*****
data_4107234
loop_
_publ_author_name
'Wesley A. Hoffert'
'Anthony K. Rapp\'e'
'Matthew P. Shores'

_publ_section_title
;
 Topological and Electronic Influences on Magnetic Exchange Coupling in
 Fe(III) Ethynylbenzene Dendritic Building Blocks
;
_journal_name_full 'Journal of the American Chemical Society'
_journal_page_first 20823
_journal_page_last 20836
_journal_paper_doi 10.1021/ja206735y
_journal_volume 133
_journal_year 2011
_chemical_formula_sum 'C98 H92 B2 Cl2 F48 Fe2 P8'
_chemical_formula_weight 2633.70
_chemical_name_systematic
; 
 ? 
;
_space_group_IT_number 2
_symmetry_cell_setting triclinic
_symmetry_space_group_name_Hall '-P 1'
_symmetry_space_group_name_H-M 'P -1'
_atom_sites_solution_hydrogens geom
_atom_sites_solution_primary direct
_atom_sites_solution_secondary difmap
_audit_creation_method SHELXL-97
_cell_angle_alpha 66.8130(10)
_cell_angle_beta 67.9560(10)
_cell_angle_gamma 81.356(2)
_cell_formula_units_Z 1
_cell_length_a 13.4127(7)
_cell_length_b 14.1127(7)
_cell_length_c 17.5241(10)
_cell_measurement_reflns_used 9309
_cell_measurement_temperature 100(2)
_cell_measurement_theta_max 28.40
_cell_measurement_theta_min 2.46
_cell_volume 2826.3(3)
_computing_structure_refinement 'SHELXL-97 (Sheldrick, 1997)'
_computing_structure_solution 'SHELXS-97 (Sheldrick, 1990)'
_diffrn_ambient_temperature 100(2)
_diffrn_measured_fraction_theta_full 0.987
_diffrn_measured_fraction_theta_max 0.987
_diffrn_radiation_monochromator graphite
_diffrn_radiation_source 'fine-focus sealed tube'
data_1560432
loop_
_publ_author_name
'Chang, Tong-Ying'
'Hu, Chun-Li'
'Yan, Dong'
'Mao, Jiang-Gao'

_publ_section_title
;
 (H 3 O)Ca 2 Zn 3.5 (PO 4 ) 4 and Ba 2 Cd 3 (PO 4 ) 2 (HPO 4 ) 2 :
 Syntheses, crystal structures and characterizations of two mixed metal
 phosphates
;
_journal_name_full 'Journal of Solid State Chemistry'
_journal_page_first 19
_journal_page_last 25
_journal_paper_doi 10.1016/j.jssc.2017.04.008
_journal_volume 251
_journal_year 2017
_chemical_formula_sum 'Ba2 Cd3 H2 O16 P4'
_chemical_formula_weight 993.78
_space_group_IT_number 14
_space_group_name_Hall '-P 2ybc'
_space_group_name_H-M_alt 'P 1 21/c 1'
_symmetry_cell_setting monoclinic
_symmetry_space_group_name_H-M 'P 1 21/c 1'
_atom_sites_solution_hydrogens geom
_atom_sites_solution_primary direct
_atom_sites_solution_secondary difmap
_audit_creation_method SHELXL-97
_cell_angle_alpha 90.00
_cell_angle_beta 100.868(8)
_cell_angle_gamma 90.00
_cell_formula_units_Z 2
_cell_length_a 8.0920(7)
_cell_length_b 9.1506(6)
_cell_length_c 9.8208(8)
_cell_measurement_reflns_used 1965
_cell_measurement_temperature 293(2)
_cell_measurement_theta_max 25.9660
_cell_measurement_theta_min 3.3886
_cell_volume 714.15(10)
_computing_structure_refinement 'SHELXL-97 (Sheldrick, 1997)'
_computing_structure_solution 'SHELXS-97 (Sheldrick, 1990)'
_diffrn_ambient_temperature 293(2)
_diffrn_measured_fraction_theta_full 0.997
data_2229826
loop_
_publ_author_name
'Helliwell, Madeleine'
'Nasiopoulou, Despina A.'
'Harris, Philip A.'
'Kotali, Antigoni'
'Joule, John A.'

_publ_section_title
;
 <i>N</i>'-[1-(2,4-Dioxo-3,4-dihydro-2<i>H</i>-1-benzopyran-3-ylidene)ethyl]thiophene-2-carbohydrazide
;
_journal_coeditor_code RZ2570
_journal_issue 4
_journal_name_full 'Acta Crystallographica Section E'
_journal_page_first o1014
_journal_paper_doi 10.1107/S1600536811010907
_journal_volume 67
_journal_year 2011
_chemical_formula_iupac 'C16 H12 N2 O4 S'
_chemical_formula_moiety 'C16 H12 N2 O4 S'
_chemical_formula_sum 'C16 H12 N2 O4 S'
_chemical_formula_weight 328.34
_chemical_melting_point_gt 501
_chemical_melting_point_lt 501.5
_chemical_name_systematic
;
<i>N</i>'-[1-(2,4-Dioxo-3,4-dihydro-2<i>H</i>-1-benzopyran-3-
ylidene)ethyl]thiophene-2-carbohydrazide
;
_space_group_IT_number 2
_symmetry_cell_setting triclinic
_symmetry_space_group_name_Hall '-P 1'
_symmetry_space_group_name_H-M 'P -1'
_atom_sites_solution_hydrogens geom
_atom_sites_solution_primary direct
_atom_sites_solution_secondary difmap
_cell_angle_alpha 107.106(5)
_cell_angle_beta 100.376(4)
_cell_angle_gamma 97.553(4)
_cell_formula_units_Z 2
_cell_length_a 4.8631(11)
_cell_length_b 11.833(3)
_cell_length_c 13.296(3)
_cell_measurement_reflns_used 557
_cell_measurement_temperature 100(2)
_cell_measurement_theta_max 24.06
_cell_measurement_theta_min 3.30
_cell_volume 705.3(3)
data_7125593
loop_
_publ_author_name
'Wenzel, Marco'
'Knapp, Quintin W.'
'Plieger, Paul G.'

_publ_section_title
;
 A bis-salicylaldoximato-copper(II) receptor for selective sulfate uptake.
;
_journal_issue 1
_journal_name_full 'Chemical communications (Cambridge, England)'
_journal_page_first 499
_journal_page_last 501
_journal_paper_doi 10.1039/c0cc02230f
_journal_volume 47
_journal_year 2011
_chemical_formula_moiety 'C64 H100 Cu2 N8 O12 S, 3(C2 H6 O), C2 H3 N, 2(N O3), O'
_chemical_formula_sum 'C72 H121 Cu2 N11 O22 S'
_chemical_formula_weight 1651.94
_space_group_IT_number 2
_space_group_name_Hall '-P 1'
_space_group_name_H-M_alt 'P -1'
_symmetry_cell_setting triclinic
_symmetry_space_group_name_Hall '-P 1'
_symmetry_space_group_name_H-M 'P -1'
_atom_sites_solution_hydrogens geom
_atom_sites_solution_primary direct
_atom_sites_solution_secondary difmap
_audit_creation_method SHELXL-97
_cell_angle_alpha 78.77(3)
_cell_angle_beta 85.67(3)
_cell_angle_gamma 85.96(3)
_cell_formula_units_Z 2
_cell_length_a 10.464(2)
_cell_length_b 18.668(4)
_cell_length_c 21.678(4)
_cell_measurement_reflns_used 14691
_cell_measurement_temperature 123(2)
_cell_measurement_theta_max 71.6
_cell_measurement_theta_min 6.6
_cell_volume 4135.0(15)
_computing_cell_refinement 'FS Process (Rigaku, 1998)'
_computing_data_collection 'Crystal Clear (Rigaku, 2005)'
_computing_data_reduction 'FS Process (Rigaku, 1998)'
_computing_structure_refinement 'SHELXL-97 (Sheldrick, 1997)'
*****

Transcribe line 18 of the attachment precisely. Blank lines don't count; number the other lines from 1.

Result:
_chemical_formula_sum 'C98 H92 B2 Cl2 F48 Fe2 P8'